Korean J Ophthalmol > Volume 27(3); 2013 > Article
Demir, Aydın, Sezer, and Yardım: Evaluation of Plasma Vitamin A and E Levels and Tear Film Changes in Patients with Psoriasis Vulgaris



To evaluate whether alterations in plasma vitamin A and E levels in patients with psoriasis have an effect on tear film changes.


Sixty-two eyes of 31 patients with psoriasis vulgaris (Group A) and 74 eyes of 37 age- and gender-matched control subjects (Group B) were included in the study. Ocular and medical histories and dietary habits were obtained from each patient. The tear film break-up time (TBUT), the Schirmer 1 test results and plasma vitamin A and E levels were evaluated.


The mean Schirmer 1 test score was 14.76 ± 6.12 mm/5 min in Group A and 15.69 ± 3.10 mm/5 min in Group B. The mean plasma levels of vitamins A and E in Groups A and B were 1.86 ± 0.62 µmol/L and 1.88 ± 0.65 µmol/L vs. 26.21 ± 5.13 µmol/L and 27.19 ± 8.89 µmol/L, respectively. The Schirmer 1 test results and plasma vitamin A and E levels were not found to be significantly different between the groups (p > 0.05). The mean TBUT was 9.94 ± 6.18 seconds in Group A and 14.47 ± 5.65 seconds in Group B, a significant difference (p < 0.05). No correlation existed between plasma vitamin A and E levels, TBUT or the severity and duration of the disease (p > 0.05).


Plasma vitamin A and E levels do not seem to be related to tear film changes in patients with psoriasis vulgaris.

Psoriasis is a hyperproliferative chronic inflammatory skin disease of unknown etiology. Erythematous plaques resulting from increased keratinocyte proliferation and abnormal differentiation are the characteristic findings. Ocular manifestations, such as uveitis, blepharitis, conjunctivitis, keratitis, cataracts, orbital myositis and keratoconjunctivitis sicca are observed in about 10% of patients with psoriasis [1].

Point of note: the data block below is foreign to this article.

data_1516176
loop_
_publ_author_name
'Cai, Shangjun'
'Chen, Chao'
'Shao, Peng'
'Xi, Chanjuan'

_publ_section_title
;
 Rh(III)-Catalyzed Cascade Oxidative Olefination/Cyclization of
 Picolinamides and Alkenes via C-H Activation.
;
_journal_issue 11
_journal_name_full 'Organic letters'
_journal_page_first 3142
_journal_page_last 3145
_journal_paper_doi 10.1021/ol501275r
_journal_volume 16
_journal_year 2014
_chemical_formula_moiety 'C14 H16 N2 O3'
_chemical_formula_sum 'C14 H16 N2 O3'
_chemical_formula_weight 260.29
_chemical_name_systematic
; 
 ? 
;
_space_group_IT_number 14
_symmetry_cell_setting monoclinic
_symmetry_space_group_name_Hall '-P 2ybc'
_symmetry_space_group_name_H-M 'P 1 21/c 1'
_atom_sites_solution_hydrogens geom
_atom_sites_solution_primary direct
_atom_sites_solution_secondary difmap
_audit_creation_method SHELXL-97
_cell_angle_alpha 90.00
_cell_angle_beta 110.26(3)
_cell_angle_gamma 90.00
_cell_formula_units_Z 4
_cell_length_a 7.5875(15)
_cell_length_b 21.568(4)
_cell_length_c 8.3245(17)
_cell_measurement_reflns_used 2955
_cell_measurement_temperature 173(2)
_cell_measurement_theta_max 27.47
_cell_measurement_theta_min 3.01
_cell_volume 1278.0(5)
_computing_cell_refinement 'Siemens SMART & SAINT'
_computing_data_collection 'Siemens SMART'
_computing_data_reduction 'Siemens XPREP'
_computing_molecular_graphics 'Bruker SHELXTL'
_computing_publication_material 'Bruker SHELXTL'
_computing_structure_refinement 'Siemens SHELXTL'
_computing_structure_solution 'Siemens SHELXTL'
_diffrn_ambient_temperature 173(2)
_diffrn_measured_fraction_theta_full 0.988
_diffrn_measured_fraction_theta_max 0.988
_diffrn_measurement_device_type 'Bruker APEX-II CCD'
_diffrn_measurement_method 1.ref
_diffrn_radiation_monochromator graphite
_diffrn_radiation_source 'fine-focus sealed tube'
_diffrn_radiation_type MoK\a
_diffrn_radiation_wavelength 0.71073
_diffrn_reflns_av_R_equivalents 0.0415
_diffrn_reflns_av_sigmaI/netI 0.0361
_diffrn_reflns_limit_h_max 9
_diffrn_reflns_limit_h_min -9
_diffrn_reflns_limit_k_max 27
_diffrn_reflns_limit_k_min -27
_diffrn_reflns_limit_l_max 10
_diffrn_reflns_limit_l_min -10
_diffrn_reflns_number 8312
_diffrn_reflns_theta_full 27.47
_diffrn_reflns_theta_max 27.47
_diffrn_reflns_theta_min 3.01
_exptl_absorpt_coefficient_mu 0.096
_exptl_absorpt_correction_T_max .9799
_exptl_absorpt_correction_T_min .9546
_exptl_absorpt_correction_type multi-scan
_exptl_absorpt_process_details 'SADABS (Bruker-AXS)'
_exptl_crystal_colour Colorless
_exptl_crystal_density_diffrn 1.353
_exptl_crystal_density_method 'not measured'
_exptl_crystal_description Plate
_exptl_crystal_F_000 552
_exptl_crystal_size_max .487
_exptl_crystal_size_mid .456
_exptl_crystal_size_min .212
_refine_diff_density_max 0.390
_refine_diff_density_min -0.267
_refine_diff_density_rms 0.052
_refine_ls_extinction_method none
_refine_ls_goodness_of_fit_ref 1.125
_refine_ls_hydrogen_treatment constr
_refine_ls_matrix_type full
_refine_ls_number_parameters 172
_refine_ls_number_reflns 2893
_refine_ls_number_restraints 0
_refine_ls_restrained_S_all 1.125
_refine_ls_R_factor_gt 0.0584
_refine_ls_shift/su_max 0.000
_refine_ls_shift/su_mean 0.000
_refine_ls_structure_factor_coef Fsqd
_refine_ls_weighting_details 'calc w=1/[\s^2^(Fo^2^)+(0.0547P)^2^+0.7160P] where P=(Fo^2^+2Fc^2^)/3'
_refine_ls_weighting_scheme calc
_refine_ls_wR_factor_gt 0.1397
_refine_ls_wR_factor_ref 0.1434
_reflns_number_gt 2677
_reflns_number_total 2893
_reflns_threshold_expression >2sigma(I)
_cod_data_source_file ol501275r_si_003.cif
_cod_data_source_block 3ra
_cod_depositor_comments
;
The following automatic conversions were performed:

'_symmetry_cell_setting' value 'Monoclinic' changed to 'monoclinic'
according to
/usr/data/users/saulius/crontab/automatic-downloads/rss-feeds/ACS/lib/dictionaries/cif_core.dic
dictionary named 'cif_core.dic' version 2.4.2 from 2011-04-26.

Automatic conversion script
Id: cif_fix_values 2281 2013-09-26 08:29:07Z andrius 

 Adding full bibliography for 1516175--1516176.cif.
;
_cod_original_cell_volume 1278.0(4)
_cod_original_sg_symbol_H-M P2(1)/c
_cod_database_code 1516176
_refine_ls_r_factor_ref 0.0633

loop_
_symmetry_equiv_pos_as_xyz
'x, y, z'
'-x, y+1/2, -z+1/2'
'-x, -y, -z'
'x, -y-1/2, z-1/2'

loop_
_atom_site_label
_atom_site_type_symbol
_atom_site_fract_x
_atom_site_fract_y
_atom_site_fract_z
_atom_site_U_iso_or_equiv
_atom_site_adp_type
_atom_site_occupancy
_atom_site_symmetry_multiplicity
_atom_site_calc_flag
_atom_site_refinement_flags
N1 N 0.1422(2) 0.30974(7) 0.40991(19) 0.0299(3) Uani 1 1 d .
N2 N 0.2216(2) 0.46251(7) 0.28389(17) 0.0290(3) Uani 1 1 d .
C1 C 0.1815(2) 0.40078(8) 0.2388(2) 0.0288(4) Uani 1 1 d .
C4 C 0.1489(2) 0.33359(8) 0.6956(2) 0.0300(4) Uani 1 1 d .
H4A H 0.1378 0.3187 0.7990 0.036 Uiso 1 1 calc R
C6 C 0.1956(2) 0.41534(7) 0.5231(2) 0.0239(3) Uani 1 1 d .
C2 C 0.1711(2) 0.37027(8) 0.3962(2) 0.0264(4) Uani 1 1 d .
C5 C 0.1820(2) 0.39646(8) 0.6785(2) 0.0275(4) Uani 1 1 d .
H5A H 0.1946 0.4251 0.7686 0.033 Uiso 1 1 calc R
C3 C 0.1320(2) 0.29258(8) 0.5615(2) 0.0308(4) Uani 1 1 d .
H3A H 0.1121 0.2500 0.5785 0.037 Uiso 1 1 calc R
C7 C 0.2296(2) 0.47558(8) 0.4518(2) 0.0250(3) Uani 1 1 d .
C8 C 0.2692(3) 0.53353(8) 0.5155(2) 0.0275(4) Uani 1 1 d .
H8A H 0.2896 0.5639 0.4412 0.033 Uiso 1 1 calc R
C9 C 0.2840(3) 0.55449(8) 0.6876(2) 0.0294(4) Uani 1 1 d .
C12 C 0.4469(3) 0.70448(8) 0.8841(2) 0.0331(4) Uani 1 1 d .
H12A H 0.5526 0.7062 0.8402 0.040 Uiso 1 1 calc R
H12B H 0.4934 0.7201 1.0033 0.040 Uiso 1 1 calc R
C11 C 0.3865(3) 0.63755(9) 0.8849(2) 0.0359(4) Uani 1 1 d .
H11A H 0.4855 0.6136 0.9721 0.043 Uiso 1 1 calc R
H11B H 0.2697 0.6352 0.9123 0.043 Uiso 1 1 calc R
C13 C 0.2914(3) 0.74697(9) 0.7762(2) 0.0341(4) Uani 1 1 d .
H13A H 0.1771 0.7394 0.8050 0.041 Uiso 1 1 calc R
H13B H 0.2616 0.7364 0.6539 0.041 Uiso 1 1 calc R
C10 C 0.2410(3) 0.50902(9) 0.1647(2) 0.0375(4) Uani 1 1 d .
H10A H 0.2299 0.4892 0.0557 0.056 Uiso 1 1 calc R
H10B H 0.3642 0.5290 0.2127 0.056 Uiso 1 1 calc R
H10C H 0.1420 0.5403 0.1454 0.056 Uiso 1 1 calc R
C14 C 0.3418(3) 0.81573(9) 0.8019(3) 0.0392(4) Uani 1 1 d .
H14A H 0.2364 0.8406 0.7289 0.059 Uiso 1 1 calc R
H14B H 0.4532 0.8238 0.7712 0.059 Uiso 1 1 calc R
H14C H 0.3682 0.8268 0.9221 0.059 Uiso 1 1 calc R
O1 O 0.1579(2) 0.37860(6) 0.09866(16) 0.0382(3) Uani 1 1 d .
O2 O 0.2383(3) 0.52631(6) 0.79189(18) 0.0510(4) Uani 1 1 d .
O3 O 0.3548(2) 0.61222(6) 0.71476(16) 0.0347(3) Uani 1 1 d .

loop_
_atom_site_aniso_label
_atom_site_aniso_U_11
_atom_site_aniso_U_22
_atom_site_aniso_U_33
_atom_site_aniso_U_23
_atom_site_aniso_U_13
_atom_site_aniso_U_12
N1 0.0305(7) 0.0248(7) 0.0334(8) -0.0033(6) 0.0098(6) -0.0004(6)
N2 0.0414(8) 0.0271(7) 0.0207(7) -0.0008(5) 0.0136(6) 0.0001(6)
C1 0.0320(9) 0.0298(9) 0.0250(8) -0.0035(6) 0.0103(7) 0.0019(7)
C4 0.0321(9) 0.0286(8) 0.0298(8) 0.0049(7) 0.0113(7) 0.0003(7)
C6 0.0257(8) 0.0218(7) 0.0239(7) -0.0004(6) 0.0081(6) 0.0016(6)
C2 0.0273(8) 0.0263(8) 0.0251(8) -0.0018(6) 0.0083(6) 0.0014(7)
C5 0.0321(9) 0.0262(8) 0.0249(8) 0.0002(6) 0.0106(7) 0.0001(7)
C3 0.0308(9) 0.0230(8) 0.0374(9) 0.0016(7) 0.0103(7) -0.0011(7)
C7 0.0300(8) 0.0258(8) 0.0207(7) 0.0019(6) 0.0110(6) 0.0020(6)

Vitamins A and E, essential fat-soluble vitamins, have an important role in ocular health. The former is required for normal differentiation and maintenance of mucosal epithelium. In vitamin A deficiency, loss of conjunctival goblet cells causes a reduction in the mucin layer of the tear film, and the mucosal epithelium undergoes metaplasia to form keratinized squamous epithelium [2]. Vitamin A is also a component of tears and performs a vital role in ocular surface health [3,4]. Systemic vitamin A level affects its concentration in tears [4,5]. Mucin is secreted by conjunctival goblet cells, and systemic deficiency of vitamin A is the most common cause of mucin deficiency.
In addition to its antioxidant effect, vitamin E is important in membrane stabilization and has been shown to prevent changes in the ocular surface due to vitamin A deficiency [2]. Although some studies have proposed that decreased plasma levels of vitamin A (retinol) or its precursors (beta carotene) and vitamin E (α-tocopherol) have an important role in the development of psoriasis, controversy persists regarding the contribution of vitamins A and E to the pathophysiology of psoriasis [6-9].
Patients with psoriasis may develop dry-eye secondary to conjunctivitis or decreased aqueous layer production as a result of lacrimal gland involvement [10]. The tests most commonly used to evaluate tear film changes in clinical practice are tear break-up time, Schirmer 1 test, and corneal and conjunctival staining with fluorescein and Rose Bengal dye [11-13]. The Schirmer1 test is used to measure tear production, and tear film stability is determined by tear film break-up time (TBUT) [14]. Abnormal mucin and lipid components may cause dry-eye even if the quantity of aqueous tear production is normal [15]. As a result, most clinicians perform both tests to evaluate different components of tears. Tear film and conjunctival changes in this group of patients have also been studied. TBUT has been shown to be decreased, and squamous metaplasia of the conjunctival epithelial cells has been observed [1,11].
Because altered tear mucin content and squamous metaplasia of the conjunctival epithelia as a result of vitamin A deficiency can be influential factors in the development of the changes mentioned above, we have evaluated the tear film changes and plasma levels of vitamin A and vitamin E as they are important circulating factors that maintain normal epithelial differentiation in patients with psoriasis.

Materials and Methods